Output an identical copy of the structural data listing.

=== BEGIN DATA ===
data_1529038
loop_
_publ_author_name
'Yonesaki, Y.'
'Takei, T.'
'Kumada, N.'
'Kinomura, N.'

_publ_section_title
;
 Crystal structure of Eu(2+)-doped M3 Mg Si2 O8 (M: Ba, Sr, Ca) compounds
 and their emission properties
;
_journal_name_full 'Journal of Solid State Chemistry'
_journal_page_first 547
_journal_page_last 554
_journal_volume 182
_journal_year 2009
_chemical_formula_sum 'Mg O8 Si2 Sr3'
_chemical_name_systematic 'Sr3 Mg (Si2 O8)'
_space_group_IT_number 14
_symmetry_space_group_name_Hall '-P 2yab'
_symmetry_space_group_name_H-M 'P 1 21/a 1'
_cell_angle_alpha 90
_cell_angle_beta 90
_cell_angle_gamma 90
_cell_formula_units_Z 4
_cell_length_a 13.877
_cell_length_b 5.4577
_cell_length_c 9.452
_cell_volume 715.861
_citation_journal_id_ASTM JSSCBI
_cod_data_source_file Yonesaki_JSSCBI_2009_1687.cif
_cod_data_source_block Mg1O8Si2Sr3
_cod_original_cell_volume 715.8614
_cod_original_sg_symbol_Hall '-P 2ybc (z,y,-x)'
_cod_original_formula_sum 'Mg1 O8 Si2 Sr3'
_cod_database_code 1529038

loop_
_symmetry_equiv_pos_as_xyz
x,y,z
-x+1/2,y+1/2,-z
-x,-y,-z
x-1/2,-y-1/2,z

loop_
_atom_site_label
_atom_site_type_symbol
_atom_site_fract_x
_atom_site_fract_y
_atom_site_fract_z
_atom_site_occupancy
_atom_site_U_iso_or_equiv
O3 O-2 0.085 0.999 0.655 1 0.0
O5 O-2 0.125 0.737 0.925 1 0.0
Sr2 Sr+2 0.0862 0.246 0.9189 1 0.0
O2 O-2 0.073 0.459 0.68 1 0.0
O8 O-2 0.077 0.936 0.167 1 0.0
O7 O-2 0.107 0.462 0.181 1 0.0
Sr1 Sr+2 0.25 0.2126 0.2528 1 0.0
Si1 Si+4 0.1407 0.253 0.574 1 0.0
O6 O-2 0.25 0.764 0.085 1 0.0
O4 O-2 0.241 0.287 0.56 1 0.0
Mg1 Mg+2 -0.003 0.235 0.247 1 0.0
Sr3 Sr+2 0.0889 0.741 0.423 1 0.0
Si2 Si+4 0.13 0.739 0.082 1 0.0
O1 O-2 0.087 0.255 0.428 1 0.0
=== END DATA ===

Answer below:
data_1529038
loop_
_publ_author_name
'Yonesaki, Y.'
'Takei, T.'
'Kumada, N.'
'Kinomura, N.'

_publ_section_title
;
 Crystal structure of Eu(2+)-doped M3 Mg Si2 O8 (M: Ba, Sr, Ca) compounds
 and their emission properties
;
_journal_name_full 'Journal of Solid State Chemistry'
_journal_page_first 547
_journal_page_last 554
_journal_volume 182
_journal_year 2009
_chemical_formula_sum 'Mg O8 Si2 Sr3'
_chemical_name_systematic 'Sr3 Mg (Si2 O8)'
_space_group_IT_number 14
_symmetry_space_group_name_Hall '-P 2yab'
_symmetry_space_group_name_H-M 'P 1 21/a 1'
_cell_angle_alpha 90
_cell_angle_beta 90
_cell_angle_gamma 90
_cell_formula_units_Z 4
_cell_length_a 13.877
_cell_length_b 5.4577
_cell_length_c 9.452
_cell_volume 715.861
_citation_journal_id_ASTM JSSCBI
_cod_data_source_file Yonesaki_JSSCBI_2009_1687.cif
_cod_data_source_block Mg1O8Si2Sr3
_cod_original_cell_volume 715.8614
_cod_original_sg_symbol_Hall '-P 2ybc (z,y,-x)'
_cod_original_formula_sum 'Mg1 O8 Si2 Sr3'
_cod_database_code 1529038

loop_
_symmetry_equiv_pos_as_xyz
x,y,z
-x+1/2,y+1/2,-z
-x,-y,-z
x-1/2,-y-1/2,z

loop_
_atom_site_label
_atom_site_type_symbol
_atom_site_fract_x
_atom_site_fract_y
_atom_site_fract_z
_atom_site_occupancy
_atom_site_U_iso_or_equiv
O3 O-2 0.085 0.999 0.655 1 0.0
O5 O-2 0.125 0.737 0.925 1 0.0
Sr2 Sr+2 0.0862 0.246 0.9189 1 0.0
O2 O-2 0.073 0.459 0.68 1 0.0
O8 O-2 0.077 0.936 0.167 1 0.0
O7 O-2 0.107 0.462 0.181 1 0.0
Sr1 Sr+2 0.25 0.2126 0.2528 1 0.0
Si1 Si+4 0.1407 0.253 0.574 1 0.0
O6 O-2 0.25 0.764 0.085 1 0.0
O4 O-2 0.241 0.287 0.56 1 0.0
Mg1 Mg+2 -0.003 0.235 0.247 1 0.0
Sr3 Sr+2 0.0889 0.741 0.423 1 0.0
Si2 Si+4 0.13 0.739 0.082 1 0.0
O1 O-2 0.087 0.255 0.428 1 0.0